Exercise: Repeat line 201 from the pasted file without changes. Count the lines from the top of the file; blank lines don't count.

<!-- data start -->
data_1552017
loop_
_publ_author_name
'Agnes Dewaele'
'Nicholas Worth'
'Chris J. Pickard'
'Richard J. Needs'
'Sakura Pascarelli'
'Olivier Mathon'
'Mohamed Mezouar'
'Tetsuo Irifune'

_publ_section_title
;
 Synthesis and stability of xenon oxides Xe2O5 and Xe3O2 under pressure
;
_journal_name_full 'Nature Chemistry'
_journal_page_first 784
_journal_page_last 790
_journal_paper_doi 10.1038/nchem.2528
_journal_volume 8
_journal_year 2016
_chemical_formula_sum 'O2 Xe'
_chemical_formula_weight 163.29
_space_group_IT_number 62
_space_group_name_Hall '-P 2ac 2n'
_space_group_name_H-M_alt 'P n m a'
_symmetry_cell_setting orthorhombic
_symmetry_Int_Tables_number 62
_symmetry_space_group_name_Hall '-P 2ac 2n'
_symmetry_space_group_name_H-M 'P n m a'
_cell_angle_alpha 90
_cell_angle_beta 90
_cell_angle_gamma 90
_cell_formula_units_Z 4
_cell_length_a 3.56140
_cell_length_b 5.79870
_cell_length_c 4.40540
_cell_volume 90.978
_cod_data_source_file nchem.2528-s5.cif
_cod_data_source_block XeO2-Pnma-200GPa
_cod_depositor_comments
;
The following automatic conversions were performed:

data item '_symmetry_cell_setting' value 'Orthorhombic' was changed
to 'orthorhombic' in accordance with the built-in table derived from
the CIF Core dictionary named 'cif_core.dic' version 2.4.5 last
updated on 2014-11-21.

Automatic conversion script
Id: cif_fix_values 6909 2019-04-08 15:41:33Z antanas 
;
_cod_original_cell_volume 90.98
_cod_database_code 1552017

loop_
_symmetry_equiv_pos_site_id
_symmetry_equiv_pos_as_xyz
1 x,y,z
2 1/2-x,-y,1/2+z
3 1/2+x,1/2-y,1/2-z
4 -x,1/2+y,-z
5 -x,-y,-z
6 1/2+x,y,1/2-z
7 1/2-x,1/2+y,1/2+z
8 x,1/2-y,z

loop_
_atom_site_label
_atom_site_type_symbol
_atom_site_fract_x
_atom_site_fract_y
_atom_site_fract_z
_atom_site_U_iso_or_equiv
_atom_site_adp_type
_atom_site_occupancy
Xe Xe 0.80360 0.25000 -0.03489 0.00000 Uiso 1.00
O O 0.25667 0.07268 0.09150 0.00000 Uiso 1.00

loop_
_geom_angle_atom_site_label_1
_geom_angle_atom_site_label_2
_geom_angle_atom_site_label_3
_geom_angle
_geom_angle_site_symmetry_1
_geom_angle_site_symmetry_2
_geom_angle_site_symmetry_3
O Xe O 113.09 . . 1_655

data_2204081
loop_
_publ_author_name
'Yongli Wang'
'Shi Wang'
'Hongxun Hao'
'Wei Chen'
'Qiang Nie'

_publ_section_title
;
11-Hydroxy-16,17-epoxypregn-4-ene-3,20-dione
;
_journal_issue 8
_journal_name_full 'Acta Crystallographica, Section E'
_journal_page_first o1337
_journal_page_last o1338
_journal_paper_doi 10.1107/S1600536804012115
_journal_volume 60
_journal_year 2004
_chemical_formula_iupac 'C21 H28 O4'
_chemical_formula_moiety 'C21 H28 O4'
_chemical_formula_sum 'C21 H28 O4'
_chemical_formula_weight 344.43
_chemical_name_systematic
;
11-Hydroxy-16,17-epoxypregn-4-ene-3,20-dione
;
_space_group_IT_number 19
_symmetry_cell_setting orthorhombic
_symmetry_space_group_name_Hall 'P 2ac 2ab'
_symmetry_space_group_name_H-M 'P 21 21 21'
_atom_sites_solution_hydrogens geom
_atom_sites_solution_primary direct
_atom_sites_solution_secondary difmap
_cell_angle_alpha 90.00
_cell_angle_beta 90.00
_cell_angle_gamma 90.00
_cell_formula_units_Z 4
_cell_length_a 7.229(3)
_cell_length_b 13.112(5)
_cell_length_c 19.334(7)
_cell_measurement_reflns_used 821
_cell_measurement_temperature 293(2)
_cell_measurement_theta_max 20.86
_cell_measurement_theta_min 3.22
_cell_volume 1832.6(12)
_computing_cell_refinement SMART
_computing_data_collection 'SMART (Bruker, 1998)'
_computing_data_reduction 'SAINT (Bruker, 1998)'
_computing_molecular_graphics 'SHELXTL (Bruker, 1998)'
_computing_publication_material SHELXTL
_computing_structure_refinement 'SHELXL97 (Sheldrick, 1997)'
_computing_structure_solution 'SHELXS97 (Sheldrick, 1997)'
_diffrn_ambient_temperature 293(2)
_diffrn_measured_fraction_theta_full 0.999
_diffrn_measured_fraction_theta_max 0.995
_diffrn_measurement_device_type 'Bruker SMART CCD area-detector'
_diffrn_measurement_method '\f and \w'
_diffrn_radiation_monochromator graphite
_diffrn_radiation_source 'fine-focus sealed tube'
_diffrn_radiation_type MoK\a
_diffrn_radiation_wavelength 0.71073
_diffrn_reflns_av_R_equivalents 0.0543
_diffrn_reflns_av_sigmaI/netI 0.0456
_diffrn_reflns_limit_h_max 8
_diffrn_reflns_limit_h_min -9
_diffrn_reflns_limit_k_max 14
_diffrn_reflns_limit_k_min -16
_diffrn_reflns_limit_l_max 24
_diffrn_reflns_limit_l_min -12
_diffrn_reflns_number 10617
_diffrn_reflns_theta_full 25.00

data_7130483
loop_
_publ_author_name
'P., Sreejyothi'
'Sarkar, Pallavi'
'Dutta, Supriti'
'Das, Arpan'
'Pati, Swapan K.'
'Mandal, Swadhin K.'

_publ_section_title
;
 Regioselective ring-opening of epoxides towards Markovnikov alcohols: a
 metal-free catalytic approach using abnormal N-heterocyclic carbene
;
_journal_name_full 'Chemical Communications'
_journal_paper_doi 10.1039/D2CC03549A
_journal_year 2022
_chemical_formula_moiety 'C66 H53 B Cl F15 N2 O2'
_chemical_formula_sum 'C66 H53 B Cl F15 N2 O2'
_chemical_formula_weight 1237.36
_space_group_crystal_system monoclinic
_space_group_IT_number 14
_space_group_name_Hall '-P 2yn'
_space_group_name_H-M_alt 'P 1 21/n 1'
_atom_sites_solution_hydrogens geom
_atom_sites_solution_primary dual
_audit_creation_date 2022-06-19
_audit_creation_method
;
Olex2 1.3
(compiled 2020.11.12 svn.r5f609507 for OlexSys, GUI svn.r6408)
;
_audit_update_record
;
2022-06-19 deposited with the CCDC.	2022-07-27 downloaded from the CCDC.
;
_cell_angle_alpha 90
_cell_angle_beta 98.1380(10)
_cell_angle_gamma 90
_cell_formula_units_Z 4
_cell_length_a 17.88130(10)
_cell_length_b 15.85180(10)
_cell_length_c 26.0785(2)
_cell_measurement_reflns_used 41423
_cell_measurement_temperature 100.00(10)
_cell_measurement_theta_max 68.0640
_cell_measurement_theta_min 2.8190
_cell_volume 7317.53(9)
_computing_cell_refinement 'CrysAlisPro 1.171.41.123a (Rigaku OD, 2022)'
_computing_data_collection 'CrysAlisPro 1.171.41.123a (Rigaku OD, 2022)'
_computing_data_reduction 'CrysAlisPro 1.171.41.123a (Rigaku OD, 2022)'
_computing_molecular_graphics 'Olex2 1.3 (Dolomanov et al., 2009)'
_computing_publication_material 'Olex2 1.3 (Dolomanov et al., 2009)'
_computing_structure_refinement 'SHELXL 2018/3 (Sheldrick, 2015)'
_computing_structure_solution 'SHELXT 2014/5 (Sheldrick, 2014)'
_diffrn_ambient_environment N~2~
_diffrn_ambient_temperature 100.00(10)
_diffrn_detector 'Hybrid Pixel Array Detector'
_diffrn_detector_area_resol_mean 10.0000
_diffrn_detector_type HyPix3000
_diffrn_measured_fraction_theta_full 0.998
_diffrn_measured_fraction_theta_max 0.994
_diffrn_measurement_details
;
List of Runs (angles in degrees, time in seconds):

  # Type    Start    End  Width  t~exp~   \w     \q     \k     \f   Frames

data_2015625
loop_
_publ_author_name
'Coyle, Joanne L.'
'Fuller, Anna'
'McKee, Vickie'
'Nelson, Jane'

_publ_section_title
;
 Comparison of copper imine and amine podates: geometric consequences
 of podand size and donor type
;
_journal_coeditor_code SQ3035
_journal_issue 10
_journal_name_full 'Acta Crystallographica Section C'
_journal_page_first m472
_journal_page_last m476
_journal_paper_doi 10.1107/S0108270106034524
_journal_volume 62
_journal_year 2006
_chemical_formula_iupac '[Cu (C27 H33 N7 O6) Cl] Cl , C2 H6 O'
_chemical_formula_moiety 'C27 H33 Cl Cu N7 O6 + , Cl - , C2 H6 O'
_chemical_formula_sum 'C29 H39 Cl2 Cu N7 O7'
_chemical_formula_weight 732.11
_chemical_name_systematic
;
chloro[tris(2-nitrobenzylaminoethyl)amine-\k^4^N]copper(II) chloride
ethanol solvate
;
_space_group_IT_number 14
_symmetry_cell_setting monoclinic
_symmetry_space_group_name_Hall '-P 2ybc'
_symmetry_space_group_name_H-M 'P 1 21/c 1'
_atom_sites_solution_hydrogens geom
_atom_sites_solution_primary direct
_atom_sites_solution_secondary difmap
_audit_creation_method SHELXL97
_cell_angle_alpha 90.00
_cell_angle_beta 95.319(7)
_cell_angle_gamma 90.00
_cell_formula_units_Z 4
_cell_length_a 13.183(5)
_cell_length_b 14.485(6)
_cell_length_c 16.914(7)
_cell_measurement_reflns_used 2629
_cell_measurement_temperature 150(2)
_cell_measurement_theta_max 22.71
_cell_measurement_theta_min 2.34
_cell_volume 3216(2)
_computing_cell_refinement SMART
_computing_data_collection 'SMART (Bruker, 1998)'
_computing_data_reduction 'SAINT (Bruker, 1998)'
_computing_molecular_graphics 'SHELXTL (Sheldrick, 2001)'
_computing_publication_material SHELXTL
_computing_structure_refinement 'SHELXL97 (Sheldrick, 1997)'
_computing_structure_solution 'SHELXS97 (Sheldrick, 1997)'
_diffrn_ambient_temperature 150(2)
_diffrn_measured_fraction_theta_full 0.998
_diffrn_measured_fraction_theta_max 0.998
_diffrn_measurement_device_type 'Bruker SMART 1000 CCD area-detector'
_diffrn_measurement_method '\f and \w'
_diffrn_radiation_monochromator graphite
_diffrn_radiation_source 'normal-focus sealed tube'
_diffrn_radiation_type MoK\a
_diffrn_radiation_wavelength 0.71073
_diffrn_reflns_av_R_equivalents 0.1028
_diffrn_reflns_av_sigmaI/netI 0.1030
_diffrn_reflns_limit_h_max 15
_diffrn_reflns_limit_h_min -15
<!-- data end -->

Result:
_cell_measurement_theta_max 68.0640